The Canada-based ensemble features six members — five guitarists and vocalists and one percussionist — with African origins, each an expert in his individual style and together creating musical magic. The collective mixes each musician’s distinct cultural background and language, united in an evening of singing and storytelling.

African Guitar Summit features members Alpha YaYa Diallo from Guinea, Kofi Ackah from Ghana, Professor Adam Solomon from Kenya, Mighty Popo from Burundi-Rwanda, and Donne Roberts and Madagascar Slim from Madagascar. Dialo and Slim have been decorated for their musical accomplishments individually as Juno Award winners, and together the band won the 2005 Juno Award for World Music Album of the year for their debut album "African Guitar Summit." Their second album — "African Guitar Summit II" — earned a nomination for the same award in 2007.

The performance kicks off African Guitar Summit’s first U.S. tour, making it a truly rare experience for attendees.

Tickets are $28; purchase one ticket at this price and get a second one free. Tickets are $14 for those 18 and under. Tickets can be purchased online until noon on Friday, Nov. 14, or through the box office at 630-840-2787.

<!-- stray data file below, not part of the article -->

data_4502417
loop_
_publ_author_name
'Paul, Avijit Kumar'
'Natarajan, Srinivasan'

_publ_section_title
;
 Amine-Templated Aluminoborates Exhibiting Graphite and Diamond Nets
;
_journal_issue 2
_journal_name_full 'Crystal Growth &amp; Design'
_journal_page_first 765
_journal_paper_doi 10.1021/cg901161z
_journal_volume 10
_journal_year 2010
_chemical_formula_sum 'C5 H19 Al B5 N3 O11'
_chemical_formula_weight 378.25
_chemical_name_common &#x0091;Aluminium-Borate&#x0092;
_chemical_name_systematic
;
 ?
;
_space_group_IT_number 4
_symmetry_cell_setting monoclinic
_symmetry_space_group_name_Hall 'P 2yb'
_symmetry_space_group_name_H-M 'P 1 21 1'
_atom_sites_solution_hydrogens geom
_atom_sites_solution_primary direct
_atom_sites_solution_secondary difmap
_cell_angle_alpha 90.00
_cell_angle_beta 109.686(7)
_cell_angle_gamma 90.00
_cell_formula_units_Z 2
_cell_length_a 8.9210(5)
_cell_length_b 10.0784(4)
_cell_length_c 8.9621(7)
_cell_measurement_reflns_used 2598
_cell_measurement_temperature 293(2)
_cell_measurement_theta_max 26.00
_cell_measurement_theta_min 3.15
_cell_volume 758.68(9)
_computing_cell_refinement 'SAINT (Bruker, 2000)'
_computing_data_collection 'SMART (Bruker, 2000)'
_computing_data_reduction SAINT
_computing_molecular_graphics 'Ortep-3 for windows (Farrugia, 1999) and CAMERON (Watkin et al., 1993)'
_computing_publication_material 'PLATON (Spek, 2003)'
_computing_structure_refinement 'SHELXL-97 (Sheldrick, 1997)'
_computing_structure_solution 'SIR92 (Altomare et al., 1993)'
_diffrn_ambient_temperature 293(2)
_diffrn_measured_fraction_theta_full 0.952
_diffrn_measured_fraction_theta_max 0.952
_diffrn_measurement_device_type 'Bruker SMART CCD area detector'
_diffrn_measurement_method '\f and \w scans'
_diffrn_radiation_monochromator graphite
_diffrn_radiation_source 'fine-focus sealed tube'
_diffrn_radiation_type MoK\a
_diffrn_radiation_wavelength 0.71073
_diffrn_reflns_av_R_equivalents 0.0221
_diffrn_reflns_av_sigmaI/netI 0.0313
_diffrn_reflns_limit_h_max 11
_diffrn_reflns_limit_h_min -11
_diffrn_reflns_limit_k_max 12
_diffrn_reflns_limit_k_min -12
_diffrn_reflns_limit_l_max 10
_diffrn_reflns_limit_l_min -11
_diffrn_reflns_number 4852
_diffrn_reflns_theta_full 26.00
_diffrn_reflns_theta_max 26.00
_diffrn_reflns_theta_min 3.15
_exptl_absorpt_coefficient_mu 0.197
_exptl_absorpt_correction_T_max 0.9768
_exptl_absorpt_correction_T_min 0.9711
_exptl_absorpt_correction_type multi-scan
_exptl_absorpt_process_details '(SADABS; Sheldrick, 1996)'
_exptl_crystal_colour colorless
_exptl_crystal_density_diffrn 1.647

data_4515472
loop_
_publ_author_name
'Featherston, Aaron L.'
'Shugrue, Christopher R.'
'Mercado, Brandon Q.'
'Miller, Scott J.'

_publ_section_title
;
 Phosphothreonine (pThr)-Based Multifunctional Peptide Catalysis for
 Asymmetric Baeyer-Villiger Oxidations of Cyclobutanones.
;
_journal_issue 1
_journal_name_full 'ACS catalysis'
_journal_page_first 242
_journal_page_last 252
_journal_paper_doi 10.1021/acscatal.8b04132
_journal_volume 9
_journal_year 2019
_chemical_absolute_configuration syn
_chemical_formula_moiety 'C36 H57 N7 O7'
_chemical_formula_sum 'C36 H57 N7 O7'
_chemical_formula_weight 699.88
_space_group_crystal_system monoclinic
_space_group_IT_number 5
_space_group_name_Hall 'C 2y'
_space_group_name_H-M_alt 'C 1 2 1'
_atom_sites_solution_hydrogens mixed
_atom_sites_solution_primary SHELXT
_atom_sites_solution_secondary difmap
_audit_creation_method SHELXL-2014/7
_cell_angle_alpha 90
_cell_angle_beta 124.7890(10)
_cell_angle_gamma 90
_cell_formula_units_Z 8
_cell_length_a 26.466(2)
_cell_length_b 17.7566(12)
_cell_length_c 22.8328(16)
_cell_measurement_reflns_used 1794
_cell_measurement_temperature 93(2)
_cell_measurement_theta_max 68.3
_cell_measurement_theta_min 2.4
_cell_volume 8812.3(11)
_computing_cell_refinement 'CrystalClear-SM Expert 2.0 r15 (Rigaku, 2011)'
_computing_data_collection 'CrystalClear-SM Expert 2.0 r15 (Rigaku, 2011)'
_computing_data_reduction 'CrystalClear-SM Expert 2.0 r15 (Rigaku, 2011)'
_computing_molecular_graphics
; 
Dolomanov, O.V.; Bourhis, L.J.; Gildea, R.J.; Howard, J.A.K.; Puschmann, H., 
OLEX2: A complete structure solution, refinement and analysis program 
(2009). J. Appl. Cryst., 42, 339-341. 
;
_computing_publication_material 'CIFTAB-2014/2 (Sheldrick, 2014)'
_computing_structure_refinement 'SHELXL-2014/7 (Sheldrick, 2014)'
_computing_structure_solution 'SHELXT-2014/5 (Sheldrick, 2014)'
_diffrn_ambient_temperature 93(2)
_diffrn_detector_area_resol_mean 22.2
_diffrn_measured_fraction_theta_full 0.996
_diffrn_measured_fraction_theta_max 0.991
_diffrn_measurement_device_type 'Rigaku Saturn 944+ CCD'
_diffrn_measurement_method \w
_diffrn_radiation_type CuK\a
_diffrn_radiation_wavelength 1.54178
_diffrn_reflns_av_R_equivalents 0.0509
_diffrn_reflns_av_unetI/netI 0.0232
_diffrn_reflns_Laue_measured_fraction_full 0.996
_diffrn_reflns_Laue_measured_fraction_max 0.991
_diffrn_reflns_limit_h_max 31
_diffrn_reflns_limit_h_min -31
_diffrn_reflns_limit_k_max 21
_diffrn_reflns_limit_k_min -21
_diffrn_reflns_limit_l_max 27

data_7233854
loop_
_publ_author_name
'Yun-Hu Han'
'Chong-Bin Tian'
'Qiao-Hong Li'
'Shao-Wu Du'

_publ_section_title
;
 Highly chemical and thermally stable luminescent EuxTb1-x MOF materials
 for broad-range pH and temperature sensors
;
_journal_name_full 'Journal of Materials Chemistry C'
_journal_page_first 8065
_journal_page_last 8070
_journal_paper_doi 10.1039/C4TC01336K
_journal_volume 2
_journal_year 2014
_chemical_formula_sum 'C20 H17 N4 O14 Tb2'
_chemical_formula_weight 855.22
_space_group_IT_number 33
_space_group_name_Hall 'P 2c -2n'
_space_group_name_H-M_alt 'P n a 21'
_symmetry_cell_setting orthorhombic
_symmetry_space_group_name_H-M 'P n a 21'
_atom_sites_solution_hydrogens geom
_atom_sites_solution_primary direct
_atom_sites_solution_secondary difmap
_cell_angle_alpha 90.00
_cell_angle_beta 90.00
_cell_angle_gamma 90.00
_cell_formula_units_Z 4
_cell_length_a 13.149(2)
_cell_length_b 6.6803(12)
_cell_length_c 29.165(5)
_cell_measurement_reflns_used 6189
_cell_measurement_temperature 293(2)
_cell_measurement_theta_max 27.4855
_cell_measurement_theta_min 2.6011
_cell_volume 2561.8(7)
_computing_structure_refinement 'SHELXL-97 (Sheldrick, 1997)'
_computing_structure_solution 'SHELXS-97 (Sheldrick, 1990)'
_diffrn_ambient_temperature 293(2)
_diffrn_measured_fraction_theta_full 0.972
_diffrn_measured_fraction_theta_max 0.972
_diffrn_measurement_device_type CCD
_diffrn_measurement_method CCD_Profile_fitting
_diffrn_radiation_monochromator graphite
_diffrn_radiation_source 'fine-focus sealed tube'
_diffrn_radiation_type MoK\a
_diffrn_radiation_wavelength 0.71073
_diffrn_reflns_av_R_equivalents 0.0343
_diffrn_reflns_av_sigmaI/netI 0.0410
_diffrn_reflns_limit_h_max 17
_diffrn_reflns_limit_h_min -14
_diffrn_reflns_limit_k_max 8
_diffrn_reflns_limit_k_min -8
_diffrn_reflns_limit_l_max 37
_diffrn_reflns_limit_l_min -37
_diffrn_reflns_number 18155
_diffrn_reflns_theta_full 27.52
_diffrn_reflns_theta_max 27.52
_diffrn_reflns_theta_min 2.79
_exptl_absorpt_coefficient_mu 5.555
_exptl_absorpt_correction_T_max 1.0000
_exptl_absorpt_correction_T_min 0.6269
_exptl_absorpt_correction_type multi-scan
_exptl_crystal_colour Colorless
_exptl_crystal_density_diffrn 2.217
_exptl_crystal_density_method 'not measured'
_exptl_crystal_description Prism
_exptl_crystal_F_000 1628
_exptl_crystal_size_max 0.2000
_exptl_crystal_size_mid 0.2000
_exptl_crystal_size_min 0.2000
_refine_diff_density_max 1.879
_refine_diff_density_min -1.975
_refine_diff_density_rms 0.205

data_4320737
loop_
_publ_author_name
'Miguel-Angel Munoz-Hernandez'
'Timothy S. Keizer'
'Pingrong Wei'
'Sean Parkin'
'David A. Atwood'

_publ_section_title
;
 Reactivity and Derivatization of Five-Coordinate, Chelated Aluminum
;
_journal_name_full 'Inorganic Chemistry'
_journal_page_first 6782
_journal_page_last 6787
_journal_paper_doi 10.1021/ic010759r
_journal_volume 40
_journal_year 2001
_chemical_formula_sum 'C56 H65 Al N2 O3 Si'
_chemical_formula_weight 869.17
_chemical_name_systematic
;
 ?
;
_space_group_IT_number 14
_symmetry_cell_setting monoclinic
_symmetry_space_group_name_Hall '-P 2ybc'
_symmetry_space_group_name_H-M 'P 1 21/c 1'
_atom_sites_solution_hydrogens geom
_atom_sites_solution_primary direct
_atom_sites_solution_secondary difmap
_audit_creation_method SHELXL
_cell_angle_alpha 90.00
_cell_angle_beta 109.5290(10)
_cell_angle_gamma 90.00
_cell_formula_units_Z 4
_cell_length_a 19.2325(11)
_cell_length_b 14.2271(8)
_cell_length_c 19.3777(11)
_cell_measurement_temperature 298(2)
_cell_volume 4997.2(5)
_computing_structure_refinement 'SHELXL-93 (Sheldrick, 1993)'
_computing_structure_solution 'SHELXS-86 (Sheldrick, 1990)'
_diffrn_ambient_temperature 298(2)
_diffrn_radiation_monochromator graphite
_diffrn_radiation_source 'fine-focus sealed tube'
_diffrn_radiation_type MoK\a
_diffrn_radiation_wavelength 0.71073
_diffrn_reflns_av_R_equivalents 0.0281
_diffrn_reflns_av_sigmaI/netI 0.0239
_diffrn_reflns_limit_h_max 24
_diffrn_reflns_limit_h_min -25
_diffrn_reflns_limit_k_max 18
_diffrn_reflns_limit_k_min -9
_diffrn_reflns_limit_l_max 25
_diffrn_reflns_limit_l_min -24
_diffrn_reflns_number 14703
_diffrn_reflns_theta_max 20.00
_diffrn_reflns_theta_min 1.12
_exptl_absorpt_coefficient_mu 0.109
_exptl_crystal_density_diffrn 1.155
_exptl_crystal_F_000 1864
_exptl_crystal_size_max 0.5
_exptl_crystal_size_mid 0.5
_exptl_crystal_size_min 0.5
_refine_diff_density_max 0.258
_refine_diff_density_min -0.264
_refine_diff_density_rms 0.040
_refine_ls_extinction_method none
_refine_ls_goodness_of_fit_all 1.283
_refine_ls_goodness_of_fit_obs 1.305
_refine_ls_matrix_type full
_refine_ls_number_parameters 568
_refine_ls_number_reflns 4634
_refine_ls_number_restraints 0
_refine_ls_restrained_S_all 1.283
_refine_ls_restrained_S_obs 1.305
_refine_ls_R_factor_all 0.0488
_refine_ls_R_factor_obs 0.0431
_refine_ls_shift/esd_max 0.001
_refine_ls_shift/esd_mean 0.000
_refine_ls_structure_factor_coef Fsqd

In the News

Multiverse collisions may dot the sky

From Quanta Magazine, Nov. 10, 2014

Like many of her colleagues, Hiranya Peiris, a cosmologist at University College London, once largely dismissed the notion that our universe might be only one of many in a vast multiverse. It was scientifically intriguing, she thought, but also fundamentally untestable. She preferred to focus her research on more concrete questions, like how galaxies evolve.

Then one summer at the Aspen Center for Physics, Peiris found herself chatting with the Perimeter Institute's Matt Johnson, who mentioned his interest in developing tools to study the idea. He suggested that they collaborate.

Read more

In the News

Physicists crank up current in new type of accelerator

From Science, Nov. 7, 2014